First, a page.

Office of NIH History
In Their Own Words: NIH Researchers Recall the Early Years of AIDS
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Goedert: Yes. I did hear about it. It was a spin-off from that NRC report that basically said that AIDS has not had much of an effect on the social institutions in the United States, except maybe in New York. This is a higher-powered microscope look at New York. They say AIDS incidence is not even in all areas of New York. It is only high in some of the zip codes in New York?

Harden: Yes. In fact, in the New York Times they published a zip code map of New York, showing that there were probably seven or eight zip codes where the infection rate was extremely high. We are awaiting the arrival of the NRC report to read it in more detail, but the idea is that education efforts and other programs could be concentrated in very highly infected areas, and by this means, the incidence of the virus reduced so low that it would not be a factor in the larger population. Would you respond to this possibility as an epidemiologist? Is it a reasonable tactic?

Goedert: No. I think it is wrong. I think the horse is out of the barn. Do you know if the maps are related to recent infection rates, as opposed to AIDS rates and so on?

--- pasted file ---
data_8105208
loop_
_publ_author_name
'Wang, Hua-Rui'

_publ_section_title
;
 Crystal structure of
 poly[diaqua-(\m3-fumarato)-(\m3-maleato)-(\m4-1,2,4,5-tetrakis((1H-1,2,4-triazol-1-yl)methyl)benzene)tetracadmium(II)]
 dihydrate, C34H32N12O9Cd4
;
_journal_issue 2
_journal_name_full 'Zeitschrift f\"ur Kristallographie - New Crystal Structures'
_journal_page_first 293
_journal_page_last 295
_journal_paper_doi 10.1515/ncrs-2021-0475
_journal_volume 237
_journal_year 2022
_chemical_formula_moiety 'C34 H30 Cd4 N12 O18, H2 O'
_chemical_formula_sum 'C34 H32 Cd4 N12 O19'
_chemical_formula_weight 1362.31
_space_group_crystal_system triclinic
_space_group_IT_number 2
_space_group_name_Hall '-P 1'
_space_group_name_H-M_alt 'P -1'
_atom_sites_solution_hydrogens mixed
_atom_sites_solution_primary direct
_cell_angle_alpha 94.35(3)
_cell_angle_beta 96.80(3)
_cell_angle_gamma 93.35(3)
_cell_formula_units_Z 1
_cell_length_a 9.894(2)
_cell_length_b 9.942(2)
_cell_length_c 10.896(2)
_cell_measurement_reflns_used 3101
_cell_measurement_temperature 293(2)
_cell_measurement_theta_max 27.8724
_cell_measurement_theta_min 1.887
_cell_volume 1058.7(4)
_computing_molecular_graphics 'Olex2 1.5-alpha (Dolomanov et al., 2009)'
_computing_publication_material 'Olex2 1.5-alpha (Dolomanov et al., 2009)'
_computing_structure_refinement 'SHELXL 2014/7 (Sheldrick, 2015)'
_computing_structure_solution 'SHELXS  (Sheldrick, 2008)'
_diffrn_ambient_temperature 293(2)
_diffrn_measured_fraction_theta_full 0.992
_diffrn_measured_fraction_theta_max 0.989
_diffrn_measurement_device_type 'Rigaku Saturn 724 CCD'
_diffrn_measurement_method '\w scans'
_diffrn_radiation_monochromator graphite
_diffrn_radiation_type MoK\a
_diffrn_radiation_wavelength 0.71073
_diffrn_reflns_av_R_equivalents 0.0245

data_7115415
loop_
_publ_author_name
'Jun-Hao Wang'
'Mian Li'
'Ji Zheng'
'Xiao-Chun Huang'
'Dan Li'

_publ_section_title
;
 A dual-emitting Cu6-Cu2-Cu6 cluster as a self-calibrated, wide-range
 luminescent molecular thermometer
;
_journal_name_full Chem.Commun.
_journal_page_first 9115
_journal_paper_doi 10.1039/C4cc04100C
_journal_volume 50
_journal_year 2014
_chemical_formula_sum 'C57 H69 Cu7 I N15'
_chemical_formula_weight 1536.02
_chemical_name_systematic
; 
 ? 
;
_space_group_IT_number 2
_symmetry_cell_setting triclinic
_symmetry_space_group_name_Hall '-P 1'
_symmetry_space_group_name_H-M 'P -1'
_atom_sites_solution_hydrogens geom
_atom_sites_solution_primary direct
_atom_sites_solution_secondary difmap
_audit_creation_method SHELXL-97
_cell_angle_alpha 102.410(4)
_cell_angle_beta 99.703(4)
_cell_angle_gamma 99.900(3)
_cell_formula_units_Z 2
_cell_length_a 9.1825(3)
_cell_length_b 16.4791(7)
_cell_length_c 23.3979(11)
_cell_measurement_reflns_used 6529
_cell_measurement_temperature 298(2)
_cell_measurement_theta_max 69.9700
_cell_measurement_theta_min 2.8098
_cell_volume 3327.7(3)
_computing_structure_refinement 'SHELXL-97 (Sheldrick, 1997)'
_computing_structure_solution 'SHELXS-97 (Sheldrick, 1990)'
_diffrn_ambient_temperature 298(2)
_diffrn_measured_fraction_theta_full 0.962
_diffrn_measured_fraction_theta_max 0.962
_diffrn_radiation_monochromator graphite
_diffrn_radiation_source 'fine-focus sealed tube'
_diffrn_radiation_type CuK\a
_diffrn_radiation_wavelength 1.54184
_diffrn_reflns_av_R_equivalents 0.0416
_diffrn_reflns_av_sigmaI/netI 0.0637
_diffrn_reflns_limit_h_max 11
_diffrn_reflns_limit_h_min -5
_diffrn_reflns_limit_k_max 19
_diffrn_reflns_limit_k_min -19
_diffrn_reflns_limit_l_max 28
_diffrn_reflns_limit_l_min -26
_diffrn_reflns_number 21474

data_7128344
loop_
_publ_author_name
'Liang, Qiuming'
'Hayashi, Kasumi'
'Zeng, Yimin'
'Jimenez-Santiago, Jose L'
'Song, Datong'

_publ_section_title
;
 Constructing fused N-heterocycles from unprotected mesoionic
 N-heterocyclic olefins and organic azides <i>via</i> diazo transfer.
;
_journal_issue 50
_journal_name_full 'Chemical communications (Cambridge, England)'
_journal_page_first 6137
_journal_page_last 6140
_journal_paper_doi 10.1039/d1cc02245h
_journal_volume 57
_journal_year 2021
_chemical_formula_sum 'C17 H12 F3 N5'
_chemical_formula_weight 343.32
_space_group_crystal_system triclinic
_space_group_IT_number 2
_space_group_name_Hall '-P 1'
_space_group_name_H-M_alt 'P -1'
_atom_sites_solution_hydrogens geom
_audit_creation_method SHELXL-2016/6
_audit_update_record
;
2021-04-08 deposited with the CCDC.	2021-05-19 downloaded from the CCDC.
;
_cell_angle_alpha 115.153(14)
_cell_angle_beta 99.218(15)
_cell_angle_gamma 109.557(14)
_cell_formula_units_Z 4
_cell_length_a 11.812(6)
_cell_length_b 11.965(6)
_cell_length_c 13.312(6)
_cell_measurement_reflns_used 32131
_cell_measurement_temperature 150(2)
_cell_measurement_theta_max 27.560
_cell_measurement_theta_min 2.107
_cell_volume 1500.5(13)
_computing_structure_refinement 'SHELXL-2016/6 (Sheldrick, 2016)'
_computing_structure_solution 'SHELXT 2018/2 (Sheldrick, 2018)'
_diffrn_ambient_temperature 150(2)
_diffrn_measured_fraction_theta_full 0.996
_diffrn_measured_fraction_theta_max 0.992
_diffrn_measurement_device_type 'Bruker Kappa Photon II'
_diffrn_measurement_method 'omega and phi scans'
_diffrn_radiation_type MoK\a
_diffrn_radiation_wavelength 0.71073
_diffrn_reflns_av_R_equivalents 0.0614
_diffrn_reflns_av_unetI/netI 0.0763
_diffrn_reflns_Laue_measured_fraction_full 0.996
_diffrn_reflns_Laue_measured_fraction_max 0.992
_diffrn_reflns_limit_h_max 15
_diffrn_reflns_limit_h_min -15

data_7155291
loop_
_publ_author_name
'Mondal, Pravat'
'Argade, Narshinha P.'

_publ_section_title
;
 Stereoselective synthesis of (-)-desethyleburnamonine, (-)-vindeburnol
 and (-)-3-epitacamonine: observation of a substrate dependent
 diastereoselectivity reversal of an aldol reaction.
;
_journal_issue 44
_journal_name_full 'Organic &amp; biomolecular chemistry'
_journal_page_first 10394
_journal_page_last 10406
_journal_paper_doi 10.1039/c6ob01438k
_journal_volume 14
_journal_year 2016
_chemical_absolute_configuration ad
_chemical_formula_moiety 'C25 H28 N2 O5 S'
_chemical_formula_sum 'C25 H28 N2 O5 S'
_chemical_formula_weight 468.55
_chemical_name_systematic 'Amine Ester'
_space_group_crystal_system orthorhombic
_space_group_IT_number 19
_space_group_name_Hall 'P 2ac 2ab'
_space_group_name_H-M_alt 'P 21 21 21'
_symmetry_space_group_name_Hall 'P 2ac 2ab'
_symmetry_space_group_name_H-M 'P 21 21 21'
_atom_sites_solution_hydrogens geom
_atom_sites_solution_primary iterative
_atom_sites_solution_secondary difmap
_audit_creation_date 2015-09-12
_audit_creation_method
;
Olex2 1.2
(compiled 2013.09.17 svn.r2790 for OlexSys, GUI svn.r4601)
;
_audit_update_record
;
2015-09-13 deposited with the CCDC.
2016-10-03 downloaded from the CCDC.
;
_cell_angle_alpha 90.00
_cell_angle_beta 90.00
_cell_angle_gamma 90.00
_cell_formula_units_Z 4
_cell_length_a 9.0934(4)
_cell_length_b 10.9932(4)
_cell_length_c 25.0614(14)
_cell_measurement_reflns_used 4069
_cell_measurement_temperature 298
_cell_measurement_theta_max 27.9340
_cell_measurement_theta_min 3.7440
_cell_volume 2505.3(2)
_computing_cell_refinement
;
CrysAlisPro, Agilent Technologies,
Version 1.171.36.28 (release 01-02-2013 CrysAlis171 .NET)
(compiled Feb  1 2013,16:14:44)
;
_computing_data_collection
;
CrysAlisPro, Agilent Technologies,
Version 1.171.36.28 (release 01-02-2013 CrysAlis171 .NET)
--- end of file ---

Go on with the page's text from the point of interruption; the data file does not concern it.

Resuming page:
Harden: I think it is infection rates, but I do not know how recent they are. I see your point..

Goedert: If you did a map of AIDS cases in New York, you would find all these places in lower Manhattan where all the AIDS cases were in gay men. There are very few new infections going on in gay men. It is not zero. But I assume that is not what the report is talking about. It is discussing some of the minority populations in the Bronx and the like.

Each community obviously has to identify what populations are at highest risk and develop a culturally appropriate, but pointed education effort to get information to those people. But there is very substantial HIV incidence, which is new infection rates, going on in rural America. To have said in 1982 that all education efforts should be concentrated among gay men in New York, San Francisco, and Los Angeles, when there were not only enough infected gay men living elsewhere but there was enough mobility within that population, would have been ludicrous. Think of Bel Glade, Florida. In Bel Glade, Florida, a substantial portion of the infected people was migrant farm workers. Are you going to target your effort to Bel Glade, Florida, and believe you have taken care of the problem? Those people go elsewhere and harvest crops.